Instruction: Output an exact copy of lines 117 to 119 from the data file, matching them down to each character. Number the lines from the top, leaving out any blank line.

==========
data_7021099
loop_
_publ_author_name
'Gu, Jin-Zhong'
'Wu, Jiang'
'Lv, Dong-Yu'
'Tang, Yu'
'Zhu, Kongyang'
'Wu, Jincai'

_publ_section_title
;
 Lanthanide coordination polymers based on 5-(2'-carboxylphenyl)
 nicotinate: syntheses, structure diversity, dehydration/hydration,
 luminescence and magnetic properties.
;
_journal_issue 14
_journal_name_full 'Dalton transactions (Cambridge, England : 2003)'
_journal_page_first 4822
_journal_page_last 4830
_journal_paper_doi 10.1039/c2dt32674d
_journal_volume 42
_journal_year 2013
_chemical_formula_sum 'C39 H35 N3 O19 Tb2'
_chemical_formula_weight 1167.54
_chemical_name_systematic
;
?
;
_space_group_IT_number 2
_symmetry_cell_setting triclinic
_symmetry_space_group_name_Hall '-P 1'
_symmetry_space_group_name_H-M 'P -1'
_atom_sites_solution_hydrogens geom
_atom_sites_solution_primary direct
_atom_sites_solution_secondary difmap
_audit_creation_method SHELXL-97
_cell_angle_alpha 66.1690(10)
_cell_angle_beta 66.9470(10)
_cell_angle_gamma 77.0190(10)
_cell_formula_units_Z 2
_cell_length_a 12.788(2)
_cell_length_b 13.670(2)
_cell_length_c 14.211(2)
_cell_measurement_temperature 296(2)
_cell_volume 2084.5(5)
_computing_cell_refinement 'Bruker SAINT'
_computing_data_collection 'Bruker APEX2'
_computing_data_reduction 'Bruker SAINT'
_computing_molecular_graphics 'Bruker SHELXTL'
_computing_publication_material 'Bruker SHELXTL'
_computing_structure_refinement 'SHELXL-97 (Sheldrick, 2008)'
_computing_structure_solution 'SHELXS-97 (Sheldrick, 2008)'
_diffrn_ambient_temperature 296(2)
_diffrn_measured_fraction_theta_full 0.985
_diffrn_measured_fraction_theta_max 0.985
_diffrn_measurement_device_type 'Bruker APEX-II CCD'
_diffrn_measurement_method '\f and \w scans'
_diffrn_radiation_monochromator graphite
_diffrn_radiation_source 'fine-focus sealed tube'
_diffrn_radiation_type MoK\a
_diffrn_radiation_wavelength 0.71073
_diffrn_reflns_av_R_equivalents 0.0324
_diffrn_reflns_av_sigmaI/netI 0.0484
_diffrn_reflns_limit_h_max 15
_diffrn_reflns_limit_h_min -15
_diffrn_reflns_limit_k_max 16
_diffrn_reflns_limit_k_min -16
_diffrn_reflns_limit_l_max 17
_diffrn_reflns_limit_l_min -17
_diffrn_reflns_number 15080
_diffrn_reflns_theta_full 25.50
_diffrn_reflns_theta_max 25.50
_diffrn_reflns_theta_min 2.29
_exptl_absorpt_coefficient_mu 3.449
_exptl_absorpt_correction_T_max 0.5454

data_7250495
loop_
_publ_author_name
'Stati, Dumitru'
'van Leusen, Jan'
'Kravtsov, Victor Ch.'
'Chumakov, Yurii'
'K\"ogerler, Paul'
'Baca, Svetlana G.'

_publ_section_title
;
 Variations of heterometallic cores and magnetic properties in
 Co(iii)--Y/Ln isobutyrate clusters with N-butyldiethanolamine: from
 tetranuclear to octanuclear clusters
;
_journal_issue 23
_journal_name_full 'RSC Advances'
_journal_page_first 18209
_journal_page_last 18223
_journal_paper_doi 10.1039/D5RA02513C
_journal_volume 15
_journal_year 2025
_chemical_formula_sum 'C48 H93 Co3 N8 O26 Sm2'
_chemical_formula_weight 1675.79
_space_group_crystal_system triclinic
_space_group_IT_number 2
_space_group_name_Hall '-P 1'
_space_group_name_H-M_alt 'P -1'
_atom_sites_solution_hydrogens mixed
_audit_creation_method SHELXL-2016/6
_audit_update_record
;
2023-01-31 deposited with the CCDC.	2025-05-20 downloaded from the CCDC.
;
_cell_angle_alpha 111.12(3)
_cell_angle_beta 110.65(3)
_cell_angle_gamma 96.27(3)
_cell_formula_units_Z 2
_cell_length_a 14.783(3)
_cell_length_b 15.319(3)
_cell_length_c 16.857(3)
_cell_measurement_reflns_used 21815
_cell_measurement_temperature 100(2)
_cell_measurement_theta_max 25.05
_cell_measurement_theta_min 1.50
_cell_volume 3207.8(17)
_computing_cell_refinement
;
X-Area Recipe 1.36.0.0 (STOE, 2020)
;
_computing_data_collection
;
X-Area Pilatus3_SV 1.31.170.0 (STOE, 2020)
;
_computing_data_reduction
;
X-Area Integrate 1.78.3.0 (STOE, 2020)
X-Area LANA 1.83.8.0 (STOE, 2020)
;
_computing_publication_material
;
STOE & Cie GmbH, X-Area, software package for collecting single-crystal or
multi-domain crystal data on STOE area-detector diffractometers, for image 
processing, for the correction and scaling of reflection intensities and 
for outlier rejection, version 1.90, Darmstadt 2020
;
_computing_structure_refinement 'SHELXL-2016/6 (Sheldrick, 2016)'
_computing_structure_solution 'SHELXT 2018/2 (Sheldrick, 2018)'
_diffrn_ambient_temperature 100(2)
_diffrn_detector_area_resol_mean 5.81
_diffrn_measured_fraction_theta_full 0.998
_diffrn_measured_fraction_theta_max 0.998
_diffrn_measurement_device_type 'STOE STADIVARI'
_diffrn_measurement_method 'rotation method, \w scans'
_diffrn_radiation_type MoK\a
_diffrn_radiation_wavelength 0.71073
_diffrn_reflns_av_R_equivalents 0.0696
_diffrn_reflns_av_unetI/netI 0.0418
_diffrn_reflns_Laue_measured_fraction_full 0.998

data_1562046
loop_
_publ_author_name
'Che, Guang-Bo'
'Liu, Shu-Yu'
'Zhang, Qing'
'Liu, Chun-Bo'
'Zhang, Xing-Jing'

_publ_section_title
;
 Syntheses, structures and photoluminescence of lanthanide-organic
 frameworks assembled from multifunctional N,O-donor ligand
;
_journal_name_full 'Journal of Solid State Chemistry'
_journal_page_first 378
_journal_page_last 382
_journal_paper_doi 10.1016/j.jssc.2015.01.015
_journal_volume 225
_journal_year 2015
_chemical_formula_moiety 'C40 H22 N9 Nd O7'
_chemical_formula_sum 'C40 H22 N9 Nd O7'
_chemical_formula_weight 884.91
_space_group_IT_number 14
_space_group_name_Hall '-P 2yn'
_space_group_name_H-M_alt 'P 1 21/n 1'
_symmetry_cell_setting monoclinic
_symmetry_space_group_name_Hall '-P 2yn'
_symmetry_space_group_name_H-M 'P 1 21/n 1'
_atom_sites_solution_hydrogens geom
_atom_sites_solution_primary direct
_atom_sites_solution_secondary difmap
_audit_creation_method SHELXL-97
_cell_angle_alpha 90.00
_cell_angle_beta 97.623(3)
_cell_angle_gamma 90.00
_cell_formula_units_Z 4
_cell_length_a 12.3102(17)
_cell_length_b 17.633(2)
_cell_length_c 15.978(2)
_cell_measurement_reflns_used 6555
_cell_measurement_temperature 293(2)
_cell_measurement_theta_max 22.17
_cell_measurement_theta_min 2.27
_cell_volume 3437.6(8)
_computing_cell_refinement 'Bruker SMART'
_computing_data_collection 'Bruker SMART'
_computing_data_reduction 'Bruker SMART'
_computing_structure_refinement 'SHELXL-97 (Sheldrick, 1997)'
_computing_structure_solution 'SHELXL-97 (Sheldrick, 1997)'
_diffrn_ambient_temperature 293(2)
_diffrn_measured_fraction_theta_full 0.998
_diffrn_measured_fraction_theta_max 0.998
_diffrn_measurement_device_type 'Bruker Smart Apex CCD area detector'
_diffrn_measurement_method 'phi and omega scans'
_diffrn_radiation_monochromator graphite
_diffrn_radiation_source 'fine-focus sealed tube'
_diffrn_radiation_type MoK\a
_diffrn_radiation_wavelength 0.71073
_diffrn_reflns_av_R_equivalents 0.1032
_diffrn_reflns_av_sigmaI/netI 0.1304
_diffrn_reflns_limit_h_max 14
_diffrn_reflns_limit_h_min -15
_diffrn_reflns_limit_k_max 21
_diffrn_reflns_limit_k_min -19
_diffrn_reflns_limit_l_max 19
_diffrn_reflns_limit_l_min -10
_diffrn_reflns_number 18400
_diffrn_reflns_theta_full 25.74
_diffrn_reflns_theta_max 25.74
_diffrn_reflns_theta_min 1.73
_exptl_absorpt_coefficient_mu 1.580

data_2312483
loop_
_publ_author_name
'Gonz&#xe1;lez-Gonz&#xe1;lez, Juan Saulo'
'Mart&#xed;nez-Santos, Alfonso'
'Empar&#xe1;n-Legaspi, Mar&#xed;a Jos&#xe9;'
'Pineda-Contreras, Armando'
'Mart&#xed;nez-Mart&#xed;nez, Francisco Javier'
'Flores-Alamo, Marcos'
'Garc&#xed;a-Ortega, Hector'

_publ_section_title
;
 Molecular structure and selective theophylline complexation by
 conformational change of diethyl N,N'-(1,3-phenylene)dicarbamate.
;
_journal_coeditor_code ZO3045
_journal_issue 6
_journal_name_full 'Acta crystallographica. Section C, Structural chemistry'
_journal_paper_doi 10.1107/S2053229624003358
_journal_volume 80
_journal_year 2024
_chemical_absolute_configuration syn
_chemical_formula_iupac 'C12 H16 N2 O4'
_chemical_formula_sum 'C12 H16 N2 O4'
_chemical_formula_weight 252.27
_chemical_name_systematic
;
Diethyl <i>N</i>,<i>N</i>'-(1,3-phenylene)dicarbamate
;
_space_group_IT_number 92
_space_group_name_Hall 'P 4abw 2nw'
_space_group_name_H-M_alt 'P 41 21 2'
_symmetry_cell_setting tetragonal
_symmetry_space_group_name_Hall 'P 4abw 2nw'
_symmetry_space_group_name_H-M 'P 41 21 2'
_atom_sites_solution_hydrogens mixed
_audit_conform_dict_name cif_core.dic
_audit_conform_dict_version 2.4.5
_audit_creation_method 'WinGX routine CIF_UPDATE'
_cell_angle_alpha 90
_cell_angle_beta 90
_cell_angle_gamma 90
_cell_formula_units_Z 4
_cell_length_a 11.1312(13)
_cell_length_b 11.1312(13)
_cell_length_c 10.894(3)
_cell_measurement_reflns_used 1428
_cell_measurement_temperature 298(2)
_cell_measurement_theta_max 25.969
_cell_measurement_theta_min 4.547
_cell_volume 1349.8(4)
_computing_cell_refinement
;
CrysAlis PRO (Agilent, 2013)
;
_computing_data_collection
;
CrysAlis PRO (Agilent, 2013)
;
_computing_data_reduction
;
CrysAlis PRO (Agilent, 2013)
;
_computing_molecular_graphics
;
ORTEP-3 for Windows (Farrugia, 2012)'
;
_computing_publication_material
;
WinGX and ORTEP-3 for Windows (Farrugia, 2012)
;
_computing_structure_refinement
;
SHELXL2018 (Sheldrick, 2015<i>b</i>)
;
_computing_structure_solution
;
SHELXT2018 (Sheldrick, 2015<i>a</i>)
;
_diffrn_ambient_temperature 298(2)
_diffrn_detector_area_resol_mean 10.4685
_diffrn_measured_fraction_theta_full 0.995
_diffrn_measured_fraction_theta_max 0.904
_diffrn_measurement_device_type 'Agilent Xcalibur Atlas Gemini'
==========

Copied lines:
_cell_measurement_reflns_used 21815
_cell_measurement_temperature 100(2)
_cell_measurement_theta_max 25.05